In the United States, 1 in every 100 children born is affected by congenital heart disease. Despite recent advancements, heart malformations still account for one-third of all birth defect-related mortalities. Certain complex conditions have significant associated mortality and morbidity either in utero or shortly after birth. Furthermore, the postnatal repair of these defects can be more complex because of previous injury that occurs in the womb, due to altered intra-cardiac blood flow patterns. There is increasingly strong evidence that fetal cardiac interventions might alter the poor prognosis of some of these babies. However, the goal of turning fetal open-heart surgery into successful clinical reality has yet to be realized. The next step, and a requisite part of performing intra-cardiac procedures, is the ability to safely protect the fetal myocardium during fetal open-heart surgery. This requires an understanding of the response of the fetal myocardium to bypass and ischemia/reperfusion injury. To the best we can discern, no prior study has specifically looked at the cellular responses of fetal myocardium to bypass or other components of cardiac surgery. Alleviation or prevention of myocardial dysfunction by protecting the fetal myocardium is central in the ultimate clinical translation of fetal cardiac surgery. Our long-term goal is to successfully translate fetal heart surgery into the clinical setting. As another step towards that goal, the purpose of this project is to determine the potential mechanisms that can lead to myocardial dysfunction following fetal bypass. The central hypothesis of this proposal is that disruption of intracellular calcium cycling and contractile proteins contribute to cardiac dysfunction associated with fetal cardiac bypass and that modified cardioplegia can improve myocardial function after bypass and cardiac arrest. Of note, the knowledge gained would also directly apply to the clinical care of the increasing numbers of premature babies that require cardiac surgical interventions. We use a novel mid-gestation sheep model of fetal cardiac bypass and arrest that was developed by the Cardiothoracic Surgery research group at Cincinnati Children's Hospital to test the hypothesis with the following specific aims: 1) To determine the role of calcium cycling mechanisms underlying the pathogenesis of myocardial dysfunction following fetal cardiac bypass and 2) To compare the efficacy of fibrillatory versus warm blood cardioplegic arrest as a fetal myocardial protection strategy. It is expected that calcium cycling will be preserved in fibrillatory arrest. The most cardio-protective method can then be identified for clinical settings. In summary, the translation of fetal cardiac surgery is dependent upon sufficient myocardial protection during surgery. This proposal utilizes the unique qualifications of our research group to assess myocardial damage and to examine methods to preserve heart function after fetal bypass and cardiac arrest.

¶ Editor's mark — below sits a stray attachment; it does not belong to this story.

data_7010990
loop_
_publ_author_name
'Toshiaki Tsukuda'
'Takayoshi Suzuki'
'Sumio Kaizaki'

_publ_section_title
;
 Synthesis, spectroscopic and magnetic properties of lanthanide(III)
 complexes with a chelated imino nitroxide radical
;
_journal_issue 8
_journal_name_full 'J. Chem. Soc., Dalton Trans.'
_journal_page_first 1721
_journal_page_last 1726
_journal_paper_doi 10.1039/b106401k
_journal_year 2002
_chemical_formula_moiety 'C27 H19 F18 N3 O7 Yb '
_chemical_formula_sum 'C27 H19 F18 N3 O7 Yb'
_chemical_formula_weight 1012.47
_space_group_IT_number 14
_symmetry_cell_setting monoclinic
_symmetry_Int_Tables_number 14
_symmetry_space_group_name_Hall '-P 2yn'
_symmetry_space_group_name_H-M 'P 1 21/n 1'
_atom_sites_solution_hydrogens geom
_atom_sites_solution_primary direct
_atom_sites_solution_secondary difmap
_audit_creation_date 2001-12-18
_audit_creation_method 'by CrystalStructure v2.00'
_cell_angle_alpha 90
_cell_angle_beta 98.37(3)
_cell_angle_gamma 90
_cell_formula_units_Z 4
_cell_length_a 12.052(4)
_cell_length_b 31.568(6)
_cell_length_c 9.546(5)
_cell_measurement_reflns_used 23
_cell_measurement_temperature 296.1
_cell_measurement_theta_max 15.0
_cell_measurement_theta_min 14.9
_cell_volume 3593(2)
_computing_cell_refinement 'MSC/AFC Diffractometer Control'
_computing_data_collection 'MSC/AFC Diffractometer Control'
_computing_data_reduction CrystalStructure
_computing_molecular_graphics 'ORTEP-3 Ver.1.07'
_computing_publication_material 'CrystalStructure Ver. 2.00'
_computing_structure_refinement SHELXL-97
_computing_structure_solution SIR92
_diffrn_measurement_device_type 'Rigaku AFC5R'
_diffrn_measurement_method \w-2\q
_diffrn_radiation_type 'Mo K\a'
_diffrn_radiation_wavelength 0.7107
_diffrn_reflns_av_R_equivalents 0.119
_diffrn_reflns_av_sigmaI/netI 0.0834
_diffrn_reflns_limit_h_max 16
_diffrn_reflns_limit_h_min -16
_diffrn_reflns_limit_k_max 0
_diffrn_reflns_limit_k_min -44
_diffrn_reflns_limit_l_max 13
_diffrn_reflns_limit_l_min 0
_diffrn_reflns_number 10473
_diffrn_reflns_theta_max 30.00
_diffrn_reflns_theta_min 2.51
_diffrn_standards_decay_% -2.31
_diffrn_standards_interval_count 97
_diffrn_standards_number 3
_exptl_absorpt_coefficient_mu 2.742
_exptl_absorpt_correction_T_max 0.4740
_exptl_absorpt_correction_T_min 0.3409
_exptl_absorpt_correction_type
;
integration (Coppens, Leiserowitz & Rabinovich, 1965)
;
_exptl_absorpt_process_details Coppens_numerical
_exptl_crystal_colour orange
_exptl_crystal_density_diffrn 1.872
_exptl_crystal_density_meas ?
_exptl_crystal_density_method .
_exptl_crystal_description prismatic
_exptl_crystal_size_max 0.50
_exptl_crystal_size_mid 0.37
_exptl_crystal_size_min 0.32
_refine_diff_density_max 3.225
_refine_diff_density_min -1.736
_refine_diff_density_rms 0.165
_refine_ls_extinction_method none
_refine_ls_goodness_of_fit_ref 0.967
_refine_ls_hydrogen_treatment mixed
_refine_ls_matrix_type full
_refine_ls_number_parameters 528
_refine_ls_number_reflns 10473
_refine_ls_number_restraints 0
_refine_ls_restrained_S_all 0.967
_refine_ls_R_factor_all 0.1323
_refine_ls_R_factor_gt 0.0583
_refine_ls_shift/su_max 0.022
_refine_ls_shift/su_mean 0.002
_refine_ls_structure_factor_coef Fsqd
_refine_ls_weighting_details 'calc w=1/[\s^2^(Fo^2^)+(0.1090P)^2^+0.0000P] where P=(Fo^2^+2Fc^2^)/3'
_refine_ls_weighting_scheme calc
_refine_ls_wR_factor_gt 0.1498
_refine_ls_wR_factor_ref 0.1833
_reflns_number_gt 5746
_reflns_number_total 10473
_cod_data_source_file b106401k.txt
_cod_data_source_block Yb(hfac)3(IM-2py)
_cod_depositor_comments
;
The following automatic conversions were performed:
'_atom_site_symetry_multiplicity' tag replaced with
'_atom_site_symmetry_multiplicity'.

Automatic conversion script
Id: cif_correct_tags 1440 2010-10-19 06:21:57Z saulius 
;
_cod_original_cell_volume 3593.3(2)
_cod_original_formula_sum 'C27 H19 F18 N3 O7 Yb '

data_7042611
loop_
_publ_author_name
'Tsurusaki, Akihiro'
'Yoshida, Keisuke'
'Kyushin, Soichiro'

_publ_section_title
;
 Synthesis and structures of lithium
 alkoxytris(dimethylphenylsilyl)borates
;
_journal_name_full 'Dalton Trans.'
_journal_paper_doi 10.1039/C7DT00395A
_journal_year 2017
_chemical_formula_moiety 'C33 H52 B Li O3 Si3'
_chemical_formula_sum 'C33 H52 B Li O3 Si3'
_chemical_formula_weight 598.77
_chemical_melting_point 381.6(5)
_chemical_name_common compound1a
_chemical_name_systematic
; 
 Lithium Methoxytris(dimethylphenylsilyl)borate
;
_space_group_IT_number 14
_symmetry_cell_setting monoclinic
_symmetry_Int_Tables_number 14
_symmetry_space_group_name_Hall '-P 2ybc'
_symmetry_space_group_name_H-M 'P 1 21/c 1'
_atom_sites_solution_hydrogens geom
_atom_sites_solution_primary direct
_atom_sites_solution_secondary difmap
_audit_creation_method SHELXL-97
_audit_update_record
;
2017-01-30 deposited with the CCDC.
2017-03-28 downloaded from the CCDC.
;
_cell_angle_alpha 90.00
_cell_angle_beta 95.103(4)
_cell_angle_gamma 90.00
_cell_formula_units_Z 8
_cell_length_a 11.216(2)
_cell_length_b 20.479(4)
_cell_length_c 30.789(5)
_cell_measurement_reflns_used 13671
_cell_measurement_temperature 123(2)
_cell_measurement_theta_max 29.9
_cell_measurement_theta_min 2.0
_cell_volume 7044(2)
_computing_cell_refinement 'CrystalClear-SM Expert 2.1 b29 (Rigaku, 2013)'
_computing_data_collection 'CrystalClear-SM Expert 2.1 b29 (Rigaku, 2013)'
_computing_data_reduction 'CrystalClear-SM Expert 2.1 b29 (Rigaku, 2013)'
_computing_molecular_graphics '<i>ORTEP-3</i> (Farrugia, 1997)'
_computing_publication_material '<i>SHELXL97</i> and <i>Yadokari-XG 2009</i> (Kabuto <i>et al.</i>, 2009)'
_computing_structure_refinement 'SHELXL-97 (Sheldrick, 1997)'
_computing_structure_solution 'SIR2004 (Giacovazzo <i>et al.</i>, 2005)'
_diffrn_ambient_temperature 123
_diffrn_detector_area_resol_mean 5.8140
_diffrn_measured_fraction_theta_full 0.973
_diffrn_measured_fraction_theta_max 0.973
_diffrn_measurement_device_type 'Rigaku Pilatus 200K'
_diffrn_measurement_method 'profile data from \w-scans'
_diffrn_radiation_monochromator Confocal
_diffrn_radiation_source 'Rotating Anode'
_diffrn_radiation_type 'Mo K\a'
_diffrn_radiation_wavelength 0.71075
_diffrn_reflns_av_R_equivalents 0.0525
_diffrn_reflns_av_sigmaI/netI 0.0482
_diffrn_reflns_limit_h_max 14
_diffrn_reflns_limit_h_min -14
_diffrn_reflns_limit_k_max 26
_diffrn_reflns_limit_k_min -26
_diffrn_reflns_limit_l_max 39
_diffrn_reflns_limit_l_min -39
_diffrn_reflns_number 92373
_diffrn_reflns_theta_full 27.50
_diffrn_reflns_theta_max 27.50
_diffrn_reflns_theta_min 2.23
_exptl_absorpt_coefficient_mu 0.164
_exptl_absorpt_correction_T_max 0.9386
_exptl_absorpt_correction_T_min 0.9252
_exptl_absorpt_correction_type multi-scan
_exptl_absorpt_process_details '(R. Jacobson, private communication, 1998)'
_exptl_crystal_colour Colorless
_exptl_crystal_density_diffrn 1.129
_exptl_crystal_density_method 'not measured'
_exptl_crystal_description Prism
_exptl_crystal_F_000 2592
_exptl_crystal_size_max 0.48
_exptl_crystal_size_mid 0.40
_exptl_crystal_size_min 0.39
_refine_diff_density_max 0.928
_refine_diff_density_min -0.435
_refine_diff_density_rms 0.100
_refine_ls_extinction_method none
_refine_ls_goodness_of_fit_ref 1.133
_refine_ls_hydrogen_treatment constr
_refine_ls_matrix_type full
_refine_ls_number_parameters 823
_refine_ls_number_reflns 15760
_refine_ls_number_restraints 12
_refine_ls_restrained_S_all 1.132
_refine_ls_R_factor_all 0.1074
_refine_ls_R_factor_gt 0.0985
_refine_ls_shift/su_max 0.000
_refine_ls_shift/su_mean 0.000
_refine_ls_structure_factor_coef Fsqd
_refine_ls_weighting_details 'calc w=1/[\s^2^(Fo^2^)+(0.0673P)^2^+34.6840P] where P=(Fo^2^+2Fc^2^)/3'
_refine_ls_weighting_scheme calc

Many babies are born with heart malformations that are so complex or life threatening that these babies would benefit from corrective open-heart surgery in the womb. The ability to perform fetal open-heart surgery depends on providing myocardial protection during the required cardiac bypass support. This proposal examines the mechanisms underlying myocardial dysfunction with fetal bypass, thus leading to cardio- protective techniques necessary to successfully complete these procedures in human babies.
|Cole, Charles R; Eghtesady, Pirooz (2016) The myocardial and coronary histopathology and pathogenesis of hypoplastic left heart syndrome. Cardiol Young 26:19-29|
|Cole, Charles R; Yutzey, Katherine E; Brar, Anoop K et al. (2014) Congenital heart disease linked to maternal autoimmunity against cardiac myosin. J Immunol 192:4074-82|